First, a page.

RA: That's fantastic and I think it's such a powerful story of how something that is ubiquitous in a way can be utilized in medicine. Let's talk about the COVID-19 infectious disease study around wearables and Tejas, I'm wondering if you could set the stage up for us in terms of what was your method there? What were you trying to achieve? What were you studying?
TM: The background for all of this was just us realizing that you can use wearables for Lyme disease. When COVID hit, we just immediately realized that you can use it to do early detection and diagnostics for COVID-19. The idea for the study was that we would recruit a bunch of people that have smart watches and then look at their heart rate and steps and sleep data and see if we are able to detect significant elevations in heart rate prior to symptom onset for COVID-19. So, we collect all of this data from them about symptoms and their diagnosis date, and also these wearables data through our custom study app, the MyPHD app, and develop algorithms, and then see whether we are able to detect a significant elevation in heart rate before or at symptom onset.
MS: What was very reassuring to us as we launched this study was the very first participant who signed up, who had COVID it turns out, when we looked at their data, we could see this jump up in resting heart rate signal 9 and a half days before they reported symptoms. It was very, very clear signals. I think that told us we're on the right track. The wearables would be a great way for following when people are getting ill presymptomatically. Then we went on to show that 26 of 32. So it was 81% of folks had this jump up in signal, and so we think it can be a good general mechanism for following people who are getting ill. So on average, 4 days before people are getting symptoms, they get this jump up in signal, which we can pick up. We think that's quite powerful because then we can potentially alert people so that they're not running around spreading this illness while they're in this pre-symptomatic period.
RA: Were you using a particular type of wearable?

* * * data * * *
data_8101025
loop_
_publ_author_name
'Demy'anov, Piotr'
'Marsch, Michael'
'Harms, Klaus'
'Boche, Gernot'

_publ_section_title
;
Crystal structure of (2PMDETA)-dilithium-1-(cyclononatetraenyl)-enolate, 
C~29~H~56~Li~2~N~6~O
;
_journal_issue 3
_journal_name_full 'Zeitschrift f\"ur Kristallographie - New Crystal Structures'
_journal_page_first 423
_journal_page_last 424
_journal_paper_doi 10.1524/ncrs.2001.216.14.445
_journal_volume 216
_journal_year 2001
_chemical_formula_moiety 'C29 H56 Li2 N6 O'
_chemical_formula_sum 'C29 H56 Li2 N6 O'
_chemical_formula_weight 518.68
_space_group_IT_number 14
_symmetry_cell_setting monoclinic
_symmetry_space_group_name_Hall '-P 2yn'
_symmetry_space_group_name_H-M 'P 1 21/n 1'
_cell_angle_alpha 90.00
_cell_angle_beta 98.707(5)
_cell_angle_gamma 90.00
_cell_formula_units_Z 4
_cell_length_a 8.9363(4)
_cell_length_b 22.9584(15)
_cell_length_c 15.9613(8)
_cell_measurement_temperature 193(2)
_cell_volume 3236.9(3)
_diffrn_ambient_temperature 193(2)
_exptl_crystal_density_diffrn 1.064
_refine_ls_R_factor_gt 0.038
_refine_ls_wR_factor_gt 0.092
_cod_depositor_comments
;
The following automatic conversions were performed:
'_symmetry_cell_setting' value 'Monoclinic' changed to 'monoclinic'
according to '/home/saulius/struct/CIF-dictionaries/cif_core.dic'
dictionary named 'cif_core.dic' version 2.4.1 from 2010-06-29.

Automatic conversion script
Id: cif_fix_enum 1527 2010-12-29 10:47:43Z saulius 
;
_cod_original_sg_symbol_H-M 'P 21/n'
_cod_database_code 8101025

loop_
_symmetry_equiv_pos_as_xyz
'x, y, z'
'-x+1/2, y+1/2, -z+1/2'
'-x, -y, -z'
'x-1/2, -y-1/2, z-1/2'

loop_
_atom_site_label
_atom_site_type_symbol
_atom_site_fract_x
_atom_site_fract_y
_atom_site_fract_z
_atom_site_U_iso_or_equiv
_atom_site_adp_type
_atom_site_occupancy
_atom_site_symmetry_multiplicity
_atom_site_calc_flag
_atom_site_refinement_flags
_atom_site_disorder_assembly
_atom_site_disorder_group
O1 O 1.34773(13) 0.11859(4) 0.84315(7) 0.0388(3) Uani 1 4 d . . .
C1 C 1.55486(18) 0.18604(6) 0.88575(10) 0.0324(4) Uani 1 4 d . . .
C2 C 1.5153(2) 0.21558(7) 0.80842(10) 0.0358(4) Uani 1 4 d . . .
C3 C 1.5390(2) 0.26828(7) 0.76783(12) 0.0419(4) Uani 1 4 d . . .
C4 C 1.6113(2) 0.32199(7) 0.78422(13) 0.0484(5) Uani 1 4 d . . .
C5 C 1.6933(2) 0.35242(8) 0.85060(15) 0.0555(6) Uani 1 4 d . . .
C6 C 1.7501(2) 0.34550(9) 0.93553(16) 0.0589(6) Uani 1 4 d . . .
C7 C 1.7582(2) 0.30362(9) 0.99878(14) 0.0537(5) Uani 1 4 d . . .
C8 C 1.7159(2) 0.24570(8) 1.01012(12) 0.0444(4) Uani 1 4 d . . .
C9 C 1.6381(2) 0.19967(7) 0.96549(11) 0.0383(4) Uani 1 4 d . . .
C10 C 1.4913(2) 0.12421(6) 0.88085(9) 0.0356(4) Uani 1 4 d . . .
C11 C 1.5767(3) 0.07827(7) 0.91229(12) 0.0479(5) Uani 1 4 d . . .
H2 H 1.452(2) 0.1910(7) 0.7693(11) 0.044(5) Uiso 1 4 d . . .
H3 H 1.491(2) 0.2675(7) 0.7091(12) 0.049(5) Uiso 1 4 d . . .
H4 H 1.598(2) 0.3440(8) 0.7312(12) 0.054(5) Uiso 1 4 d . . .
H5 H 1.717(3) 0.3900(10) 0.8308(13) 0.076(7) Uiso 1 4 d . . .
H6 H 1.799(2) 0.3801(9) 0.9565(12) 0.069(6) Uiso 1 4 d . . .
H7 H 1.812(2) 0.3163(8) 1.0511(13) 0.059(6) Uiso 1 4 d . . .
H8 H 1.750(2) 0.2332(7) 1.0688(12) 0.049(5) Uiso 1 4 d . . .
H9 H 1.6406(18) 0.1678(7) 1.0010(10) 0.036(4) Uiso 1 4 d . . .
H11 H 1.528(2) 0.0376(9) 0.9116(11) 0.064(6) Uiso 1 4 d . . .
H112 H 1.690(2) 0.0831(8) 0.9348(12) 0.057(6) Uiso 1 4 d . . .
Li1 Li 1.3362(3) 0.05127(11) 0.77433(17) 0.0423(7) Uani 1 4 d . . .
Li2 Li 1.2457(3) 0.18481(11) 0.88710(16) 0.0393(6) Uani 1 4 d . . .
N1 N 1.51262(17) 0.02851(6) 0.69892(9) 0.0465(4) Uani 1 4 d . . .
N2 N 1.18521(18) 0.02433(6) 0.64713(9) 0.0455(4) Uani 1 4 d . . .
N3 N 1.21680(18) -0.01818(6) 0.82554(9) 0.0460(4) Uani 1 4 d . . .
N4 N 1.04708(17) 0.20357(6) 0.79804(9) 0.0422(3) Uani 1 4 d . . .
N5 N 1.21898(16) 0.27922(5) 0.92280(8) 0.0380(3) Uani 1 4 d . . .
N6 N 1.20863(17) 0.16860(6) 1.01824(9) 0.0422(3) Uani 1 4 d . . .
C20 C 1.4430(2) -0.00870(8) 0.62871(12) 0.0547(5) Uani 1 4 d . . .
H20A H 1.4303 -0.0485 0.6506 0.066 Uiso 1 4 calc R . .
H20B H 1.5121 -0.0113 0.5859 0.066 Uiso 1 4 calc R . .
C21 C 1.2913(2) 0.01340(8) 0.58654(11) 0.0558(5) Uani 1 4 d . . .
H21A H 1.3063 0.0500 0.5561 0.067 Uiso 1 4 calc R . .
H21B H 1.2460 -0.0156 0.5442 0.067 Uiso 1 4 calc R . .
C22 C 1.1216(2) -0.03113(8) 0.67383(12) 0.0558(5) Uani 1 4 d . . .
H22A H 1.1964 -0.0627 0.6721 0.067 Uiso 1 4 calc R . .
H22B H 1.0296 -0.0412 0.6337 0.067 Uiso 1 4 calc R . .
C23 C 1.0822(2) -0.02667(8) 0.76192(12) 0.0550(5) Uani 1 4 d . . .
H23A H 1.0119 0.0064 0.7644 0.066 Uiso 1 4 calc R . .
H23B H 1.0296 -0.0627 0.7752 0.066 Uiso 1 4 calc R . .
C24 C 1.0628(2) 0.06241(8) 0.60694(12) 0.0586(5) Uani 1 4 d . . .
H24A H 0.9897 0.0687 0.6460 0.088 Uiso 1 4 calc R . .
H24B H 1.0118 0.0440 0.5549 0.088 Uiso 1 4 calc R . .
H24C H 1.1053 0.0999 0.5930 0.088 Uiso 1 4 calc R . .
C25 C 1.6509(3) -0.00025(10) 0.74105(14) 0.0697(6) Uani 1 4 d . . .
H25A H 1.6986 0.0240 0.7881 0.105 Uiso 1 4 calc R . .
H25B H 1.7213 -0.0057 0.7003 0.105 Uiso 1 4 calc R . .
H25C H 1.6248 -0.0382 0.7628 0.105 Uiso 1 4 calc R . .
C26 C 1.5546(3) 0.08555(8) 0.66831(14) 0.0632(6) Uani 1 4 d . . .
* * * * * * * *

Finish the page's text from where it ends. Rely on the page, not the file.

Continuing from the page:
TM: Most of our study participants were using Fitbit. We like to be device agnostic, our algorithms work on all of the devices, but for the study that we published, just the reality was that a large number of the participants had Fitbit. So we developed our algorithms for the Fitbit devices, but now we've expanded into Apple Watch and Garmin as well, and hopefully to other devices as well.
RA: What was most encouraging to you in looking at the data from this study and Michael I'll start with you before I go to Tejas?
MS: Yeah, well, I guess 2 things. One is, in the first part of the study, and it won't come to what we're doing now, but in the first part of the study, the fact that we could see this jump up in signal in most people. So like you say, 81% of people gave a positive signal and a median of 4 days before symptoms. That was very encouraging. The second part, which wasn't so trivial, it was how do we set up an online alarming system or online detection system. It's fine to go retrospectively say, yeah, we see how he got ill, but if we really want to have impact, what we want to do is tell you in real time, if you're getting ill. We devised some algorithms to be able to do just that. That they follow you in real time, they follow your normal baseline on an hour-by-hour basis, and if you get a jump up over several hours, that's statistically significant with our algorithms, it can actually ping you, and so we could show that. That census could really work as a potential alarming system.